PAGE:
opens in Draper
A Dickey's barbeque restaurant opened Tuesday in Draper at 163 E. 13800 South and Bangerter Highway near the Harmons grocery store. It will be open from 11 a.m. to 9 p.m. daily. This is the second Dickey's opened by franchisee Jason Huang. His first was in Taylorsville.
Two Utah women
tops in their fields
Bethany Oglesby, floral specialist for Smith's Food & Drug Stores, and Marsha Gilford, vice president of the chain's public affairs department, were selected as "Top Women in Grocery" for 2012 by Progressive Grocer magazine. Oglesby oversees floral sales in all Smith's stores. Gilford oversees media, community and government relations, as well as Smith's philanthropy programs.
Boeing expects to
sell 34,000 planes
Boeing is predicting that the world's airlines will buy 34,000 new airplanes over the next 20 years, driven by strong growth in China, India and other emerging markets. That growth would double the size of the world's airline fleet. The company, which operates a plant in Salt Lake City that makes vertical tail-fin assemblies for the new 787 Dreamliner, predicted that $4.5 trillion worth of planes will be sold.
Duke Energy Corp. and Progress Energy Inc. have completed their merger now valued at $32 billion to form the nation's largest electric company. The two won federal approval for the merger on June 8, with North Carolina and South Carolina subsequently giving their approval.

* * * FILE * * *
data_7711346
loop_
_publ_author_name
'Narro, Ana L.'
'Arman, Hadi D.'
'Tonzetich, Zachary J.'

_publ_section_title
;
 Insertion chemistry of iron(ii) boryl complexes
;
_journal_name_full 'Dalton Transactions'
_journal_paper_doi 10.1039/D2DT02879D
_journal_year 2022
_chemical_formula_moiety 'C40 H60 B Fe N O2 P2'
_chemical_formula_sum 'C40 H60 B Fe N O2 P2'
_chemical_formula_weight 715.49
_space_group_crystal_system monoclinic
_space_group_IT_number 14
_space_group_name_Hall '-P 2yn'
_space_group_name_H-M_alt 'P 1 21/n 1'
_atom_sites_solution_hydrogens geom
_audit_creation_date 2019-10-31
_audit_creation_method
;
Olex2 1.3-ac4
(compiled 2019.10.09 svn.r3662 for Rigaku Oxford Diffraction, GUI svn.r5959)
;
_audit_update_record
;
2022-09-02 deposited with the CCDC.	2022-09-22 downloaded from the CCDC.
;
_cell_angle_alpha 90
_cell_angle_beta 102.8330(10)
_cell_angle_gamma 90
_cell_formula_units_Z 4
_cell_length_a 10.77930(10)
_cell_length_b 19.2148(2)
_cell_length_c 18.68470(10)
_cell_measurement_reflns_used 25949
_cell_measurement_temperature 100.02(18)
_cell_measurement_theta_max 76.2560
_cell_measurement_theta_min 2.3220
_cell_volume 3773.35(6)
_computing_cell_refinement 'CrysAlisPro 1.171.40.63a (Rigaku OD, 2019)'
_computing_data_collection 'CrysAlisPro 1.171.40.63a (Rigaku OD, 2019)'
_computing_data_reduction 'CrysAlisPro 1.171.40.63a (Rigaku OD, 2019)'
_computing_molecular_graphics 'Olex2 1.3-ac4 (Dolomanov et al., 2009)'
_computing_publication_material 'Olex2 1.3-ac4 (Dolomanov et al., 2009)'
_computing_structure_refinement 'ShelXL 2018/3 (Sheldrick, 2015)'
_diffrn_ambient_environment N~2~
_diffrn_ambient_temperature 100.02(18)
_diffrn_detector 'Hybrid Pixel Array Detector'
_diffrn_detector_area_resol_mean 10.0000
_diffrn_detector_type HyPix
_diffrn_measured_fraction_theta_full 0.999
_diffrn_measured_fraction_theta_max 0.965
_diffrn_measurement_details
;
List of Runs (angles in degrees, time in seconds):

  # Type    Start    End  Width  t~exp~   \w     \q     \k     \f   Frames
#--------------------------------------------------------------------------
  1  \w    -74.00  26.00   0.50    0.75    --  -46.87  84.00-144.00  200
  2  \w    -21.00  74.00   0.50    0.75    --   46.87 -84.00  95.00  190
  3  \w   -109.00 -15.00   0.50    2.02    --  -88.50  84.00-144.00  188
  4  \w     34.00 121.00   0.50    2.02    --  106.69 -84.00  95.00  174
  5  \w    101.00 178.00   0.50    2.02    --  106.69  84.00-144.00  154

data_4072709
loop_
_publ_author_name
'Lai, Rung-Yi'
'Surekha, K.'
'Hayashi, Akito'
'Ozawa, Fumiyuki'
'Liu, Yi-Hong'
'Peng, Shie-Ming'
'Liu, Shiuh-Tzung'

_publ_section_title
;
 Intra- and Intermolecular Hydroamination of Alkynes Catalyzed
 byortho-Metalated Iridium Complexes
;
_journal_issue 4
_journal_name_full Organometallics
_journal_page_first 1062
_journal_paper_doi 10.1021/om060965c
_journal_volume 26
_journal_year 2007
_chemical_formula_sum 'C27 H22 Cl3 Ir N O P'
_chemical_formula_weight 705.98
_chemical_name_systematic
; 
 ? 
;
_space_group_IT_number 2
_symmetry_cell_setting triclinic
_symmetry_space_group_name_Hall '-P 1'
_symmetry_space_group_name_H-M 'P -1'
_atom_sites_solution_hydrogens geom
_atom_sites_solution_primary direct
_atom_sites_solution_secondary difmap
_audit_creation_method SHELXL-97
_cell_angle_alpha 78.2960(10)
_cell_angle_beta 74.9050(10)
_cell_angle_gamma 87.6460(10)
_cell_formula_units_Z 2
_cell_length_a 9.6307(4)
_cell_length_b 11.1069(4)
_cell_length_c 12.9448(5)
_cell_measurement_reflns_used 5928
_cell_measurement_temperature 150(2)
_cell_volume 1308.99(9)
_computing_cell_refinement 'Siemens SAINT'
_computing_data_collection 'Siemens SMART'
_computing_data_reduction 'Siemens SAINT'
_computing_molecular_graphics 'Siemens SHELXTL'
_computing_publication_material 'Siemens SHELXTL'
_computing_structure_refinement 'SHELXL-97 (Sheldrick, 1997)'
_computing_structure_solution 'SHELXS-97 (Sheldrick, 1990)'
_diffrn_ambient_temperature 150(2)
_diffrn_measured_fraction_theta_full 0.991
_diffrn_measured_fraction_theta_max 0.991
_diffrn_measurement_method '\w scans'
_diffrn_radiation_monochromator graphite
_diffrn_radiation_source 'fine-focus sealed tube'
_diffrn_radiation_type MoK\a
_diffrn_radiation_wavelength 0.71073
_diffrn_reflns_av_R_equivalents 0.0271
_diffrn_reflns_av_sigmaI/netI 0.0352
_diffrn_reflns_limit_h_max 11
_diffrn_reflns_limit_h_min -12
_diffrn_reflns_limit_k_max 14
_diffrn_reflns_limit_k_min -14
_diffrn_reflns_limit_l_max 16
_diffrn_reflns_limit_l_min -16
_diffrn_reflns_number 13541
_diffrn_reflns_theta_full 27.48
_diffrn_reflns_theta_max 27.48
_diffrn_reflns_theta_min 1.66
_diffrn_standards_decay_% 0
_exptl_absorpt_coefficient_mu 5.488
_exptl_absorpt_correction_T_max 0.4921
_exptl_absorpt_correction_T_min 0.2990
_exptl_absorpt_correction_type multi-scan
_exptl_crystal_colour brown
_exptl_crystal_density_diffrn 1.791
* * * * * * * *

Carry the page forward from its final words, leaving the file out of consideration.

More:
Fiat to raise
Fiat plans to boost its stake in Chrysler Group to 61.8 percent, taking it a step closer to a full merger with the American carmaker. Fiat said it intends to exercise an option in the coming weeks to buy an additional 3.3 percent of Chrysler Group from the United Auto Workers' retiree health-care trust.
GM eyes return
General Motors Co. is discussing reauthorizing paid Facebook advertising. GM abandoned Facebook ads this spring in a highly public blow to the social network days before its IPO. The automaker kept its free brand pages on the site but said its $10 million Facebook budget wasn't delivering adequate returns.
Microsoft Corp. is taking a $6.2 billion writedown for almost the entire amount it paid for Internet-advertising company AQuantive Inc. in 2007, signaling that its online division will perform worse than the company projected. The non-cash charge means Microsoft will probably post a loss for the quarter, which ended in June.